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PITT v. PENNSYLVANIA R. CO.

June 26, 1946

PITT
v.
PENNSYLVANIA R. CO.



The opinion of the court was delivered by: WYCHE

This is an action by the plaintiff under the Federal Employers' Liability Act, 45 U.S.C.A. § 51 et seq., to recover damages for the loss of the industrial use of his left eye, sustained, while he was in the defendant's employ as a stower of freight, when he was struck in the eye by a nail, which he was attempting to drive in the door jamb of a freight car of the defendant with a ball-peen or machinist hammer.

The complaint alleges, among other things, that the defendant failed to provide the plaintiff adequate, proper, efficient and safe tools, equipment and appliances with which to do the work assigned to him.

 The case was tried before me without a jury. Rule 52(a), Rules of Civil Procedure, 28 U.S.C.A.following section 723c.

 It is admitted that the defendant was at the time of plaintiff's injury engaged in interstate commerce.

 The facts are as follows: On April 26, 1944, the plaintiff, forty-two years of age, was employed by the defendant as a trucker, and later as a stower of merchandise in freight cars at the Federal Street Station of the defendant in Philadelphia. On the night of April 26, 1944, about one-thirty o'clock a.m., plaintiff's foreman gave him a ball-peen or machinist hammer and an eight-penny nail and directed him to drive the nail into the door jamb of a certain freight car, on a track next to the platform, for the purpose of suspending therefrom an extension electric light cord to run through freight cars which had been placed door to door on parallel tracks, in order to furnish sufficient light for the stowers to load freight in the cars. The door jamb of the freight car was made of hard oak wood. The nail was supposed to be driven into the door jamb of the freight car as high as the plaintiff could reach so that the truckers would not knock the electric light extension cord down while loading the freight. While plaintiff's usual duties at the time were that of a stower, he had been called upon three or four times before, on account of the scarcity of labor, to drive nails into freight car door jambs for the same purpose.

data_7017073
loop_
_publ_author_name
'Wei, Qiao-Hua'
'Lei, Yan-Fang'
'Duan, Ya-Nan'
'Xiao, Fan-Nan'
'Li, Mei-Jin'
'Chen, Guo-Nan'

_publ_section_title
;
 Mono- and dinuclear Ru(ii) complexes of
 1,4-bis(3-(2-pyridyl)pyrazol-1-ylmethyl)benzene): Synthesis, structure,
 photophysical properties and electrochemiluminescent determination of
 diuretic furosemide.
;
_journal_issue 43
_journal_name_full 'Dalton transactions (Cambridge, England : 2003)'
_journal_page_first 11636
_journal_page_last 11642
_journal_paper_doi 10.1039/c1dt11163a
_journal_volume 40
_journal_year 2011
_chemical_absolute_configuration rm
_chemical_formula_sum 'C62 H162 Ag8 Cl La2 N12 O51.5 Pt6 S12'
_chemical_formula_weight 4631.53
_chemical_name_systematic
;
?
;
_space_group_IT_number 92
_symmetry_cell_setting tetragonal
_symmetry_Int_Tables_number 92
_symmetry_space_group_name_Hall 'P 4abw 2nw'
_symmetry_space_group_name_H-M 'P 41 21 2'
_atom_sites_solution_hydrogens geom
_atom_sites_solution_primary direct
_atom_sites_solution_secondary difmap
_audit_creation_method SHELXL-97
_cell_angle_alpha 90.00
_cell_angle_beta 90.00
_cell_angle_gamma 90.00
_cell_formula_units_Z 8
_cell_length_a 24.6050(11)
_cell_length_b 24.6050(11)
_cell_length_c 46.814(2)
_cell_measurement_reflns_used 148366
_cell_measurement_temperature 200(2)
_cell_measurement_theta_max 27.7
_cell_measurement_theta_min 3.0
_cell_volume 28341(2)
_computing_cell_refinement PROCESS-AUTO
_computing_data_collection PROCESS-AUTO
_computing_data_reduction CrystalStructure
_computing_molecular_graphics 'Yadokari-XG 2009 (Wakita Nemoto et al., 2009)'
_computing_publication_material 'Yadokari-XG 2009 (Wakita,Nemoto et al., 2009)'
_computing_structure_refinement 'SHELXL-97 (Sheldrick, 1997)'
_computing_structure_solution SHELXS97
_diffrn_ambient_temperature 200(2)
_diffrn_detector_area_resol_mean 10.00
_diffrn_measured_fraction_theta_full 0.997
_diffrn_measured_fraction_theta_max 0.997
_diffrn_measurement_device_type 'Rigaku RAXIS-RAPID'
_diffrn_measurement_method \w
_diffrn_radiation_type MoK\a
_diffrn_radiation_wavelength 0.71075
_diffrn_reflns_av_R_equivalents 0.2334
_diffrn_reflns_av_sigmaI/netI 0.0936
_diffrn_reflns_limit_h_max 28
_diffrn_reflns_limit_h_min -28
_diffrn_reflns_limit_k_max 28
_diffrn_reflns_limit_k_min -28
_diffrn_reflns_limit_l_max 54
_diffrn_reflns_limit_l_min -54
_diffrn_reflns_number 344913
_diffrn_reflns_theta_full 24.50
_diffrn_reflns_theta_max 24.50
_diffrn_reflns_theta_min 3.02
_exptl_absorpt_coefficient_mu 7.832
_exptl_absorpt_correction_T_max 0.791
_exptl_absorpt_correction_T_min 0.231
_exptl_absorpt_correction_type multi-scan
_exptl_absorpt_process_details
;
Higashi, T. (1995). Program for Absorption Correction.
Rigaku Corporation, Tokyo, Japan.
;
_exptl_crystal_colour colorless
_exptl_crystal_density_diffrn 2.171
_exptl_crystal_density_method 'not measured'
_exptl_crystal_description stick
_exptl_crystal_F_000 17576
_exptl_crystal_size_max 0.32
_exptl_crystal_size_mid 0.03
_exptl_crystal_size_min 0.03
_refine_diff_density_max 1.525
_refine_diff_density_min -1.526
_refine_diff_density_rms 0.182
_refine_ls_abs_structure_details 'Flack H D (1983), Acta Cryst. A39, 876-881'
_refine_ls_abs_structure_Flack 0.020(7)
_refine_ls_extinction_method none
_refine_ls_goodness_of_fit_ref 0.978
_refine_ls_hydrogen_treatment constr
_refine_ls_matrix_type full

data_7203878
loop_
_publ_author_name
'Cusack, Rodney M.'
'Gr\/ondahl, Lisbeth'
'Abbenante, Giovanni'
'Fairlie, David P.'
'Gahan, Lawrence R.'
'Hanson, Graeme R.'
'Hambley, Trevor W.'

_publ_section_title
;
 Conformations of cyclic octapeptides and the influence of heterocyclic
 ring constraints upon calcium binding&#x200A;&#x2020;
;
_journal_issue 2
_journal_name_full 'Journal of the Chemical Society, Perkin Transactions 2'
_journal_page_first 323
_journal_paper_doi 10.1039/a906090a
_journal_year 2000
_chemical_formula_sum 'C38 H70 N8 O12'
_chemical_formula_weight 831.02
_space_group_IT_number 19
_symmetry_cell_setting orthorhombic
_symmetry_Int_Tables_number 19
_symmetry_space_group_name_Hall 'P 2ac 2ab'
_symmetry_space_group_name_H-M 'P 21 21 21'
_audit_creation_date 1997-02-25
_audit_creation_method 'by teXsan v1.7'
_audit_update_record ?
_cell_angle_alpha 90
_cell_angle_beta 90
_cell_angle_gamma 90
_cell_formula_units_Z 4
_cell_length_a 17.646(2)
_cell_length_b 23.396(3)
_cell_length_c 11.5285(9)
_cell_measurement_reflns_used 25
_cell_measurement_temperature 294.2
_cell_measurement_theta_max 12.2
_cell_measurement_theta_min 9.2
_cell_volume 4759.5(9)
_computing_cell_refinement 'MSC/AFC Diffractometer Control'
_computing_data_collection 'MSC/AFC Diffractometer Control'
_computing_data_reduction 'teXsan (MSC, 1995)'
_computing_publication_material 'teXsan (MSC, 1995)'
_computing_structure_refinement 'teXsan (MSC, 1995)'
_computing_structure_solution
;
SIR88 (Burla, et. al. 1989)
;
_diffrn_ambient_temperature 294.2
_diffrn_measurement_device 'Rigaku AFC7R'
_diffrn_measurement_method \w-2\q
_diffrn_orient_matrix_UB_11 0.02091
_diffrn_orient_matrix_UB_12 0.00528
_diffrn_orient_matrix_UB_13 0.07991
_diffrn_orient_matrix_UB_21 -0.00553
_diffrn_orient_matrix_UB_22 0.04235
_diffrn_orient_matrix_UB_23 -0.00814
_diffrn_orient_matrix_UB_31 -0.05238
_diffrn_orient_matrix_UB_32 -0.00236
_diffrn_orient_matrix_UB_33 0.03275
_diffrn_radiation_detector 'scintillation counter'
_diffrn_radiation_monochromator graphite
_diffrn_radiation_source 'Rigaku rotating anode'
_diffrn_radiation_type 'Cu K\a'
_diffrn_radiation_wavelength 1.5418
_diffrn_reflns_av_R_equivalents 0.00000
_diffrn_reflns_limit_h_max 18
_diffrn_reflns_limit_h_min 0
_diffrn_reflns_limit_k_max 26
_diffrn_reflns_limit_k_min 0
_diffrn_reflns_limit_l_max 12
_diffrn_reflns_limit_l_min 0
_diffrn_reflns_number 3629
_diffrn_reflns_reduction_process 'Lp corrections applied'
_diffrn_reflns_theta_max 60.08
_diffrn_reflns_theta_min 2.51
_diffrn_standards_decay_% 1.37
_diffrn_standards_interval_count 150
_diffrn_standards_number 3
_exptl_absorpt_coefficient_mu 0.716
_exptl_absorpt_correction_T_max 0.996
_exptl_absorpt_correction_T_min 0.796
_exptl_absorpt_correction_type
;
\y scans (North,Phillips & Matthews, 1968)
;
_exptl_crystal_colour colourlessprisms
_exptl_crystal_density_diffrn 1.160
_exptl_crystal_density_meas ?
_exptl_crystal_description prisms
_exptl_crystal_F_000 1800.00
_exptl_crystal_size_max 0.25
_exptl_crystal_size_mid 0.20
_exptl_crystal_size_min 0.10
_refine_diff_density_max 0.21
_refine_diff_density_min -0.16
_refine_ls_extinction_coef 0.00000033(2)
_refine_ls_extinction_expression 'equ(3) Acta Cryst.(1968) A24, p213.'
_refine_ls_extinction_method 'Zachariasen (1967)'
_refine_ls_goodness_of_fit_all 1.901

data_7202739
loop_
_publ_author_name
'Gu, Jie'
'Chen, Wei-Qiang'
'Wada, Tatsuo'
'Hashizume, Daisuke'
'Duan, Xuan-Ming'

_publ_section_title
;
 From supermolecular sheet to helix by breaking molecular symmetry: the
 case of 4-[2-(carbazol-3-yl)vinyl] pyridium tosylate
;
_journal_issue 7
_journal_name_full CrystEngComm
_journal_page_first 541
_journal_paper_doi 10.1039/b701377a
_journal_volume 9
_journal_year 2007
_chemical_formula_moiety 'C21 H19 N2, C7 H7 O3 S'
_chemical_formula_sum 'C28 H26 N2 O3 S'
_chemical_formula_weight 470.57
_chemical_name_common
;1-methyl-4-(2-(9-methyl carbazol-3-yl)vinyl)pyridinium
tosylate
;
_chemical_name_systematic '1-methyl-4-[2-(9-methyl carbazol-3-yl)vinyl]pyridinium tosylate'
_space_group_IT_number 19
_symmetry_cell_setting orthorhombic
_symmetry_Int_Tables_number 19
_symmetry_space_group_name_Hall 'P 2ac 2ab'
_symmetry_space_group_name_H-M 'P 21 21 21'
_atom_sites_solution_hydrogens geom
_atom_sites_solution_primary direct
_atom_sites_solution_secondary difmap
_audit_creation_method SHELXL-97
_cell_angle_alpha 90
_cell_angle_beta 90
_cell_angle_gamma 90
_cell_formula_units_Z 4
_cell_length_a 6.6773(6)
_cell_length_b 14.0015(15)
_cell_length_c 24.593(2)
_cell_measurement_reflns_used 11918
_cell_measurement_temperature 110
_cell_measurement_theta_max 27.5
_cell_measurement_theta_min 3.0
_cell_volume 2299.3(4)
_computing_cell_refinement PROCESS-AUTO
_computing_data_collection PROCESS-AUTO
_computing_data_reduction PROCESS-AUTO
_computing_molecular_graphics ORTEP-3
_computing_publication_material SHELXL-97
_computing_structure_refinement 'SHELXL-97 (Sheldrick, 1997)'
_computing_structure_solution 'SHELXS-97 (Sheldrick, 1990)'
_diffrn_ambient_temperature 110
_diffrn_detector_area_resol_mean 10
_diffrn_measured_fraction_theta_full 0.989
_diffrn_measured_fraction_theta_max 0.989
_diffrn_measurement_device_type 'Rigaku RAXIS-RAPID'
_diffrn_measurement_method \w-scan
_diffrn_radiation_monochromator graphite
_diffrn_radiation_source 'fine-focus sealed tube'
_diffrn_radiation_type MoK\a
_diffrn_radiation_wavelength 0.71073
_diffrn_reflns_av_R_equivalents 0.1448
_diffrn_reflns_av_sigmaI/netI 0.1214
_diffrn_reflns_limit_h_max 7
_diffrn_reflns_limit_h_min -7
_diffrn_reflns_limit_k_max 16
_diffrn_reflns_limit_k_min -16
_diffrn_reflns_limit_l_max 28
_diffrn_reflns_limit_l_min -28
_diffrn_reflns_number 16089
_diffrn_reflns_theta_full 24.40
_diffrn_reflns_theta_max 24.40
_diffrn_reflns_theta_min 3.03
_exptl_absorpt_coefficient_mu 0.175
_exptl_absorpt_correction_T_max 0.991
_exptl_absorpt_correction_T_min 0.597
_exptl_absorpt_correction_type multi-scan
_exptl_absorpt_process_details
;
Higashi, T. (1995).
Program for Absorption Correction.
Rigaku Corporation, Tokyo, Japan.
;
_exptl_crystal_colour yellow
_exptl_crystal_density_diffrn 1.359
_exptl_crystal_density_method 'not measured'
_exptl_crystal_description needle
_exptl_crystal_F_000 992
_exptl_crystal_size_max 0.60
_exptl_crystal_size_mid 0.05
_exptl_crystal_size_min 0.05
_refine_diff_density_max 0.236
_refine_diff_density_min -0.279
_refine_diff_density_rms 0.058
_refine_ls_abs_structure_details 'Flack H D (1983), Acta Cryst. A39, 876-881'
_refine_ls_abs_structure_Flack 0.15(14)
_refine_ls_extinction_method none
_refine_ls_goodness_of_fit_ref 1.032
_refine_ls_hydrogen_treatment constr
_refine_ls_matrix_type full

The plaintiff hit the nail once with the hammer furnished him and started it into the wood, but on his second blow the nail flew back and struck the plaintiff in the eye, inflicting injuries which destroyed the industrial use of his left eye.

 There were lights on the station platform about fifteen feet apart which shed enough indirect light in the car for the plaintiff to see the electric light extension cord on the floor and the door jamb of the freight car in which he was driving the nail when injured.

 Oak wood is very hard and very resistant to nail penetration, and if one drives a nail into hard oak wood with a ball-peen or machinist hammer there is a danger of resistance by the oak, and also from the hammer as result of which the nail sought to be driven into the oak wood will tend to bend or fly out. If a ball-peen hammer is used to drive an eight-penny nail into an oak door jamb 'you would have resistance at both ends because both are hard. Oak wood is hard and a ball-peen hammer is hard steel.'

 Carpenter hammers are known as nail or claw hammers, and are made of soft tempered steel to cause the hammer to lay on a nail when struck so as to drive the nail into the wood. They are used by carpenters to drive nails into wood, and to extract nails with the claw-end. No carpenter hammers were provided by the defendant for plaintiff's use, nor were there any available for his use in driving the nail into the door jamb of the freight car.

 The plaintiff in using the ball-peen or machinist hammer, supplied him by his foreman, was following the method directed by his foreman when injured The proper hammer for the job here involved was a carpenter's nail or claw hammer. The ball-peen hammer provided plaintiff is not a proper tool for driving eight penny nails into oak door jambs because the steel is too hard tempered, and the hammer is too heavy and too large.

 The Federal Emplyers' Liability Act, 45 U.S.C.A. § 51, provides: 'Every common carrier by railroads while engaging in commerce between any of the several States * * * shall be liable in damages to any person suffering injury while he is employed by such carrier in such commerce * * * for such injury * * * resulting in whole or in part from the negligence of any of the officers, agents, or employees of such carrier, or by reason of any defect or insufficiency, due to its negligence, in its cars, engines, appliances, machinery, track, roadbed, works, boats, wharves, or other equipment.'

 The 1939 Amendment, 45 U.S.C.A. § 54, provides: ' * * * any action brought against any common carrier * * * to recover damages for injuries to, * * * any of its employees, such employee shall not be held to have assumed the risks of his employment in any case where such injury * * * resulted in whole or in part from the negligence of any of the officers, agents, or employees of such carrier.'

 45 U.S.C.A. § 53, provides: 'In all actions * * * brought against any such common carrier * * * to recover damages for personal injuries to an employee, * * * the fact that the employee may have been guilty of contributory negligence shall not bar a recovery, but the damages shall be diminished by the jury in ...


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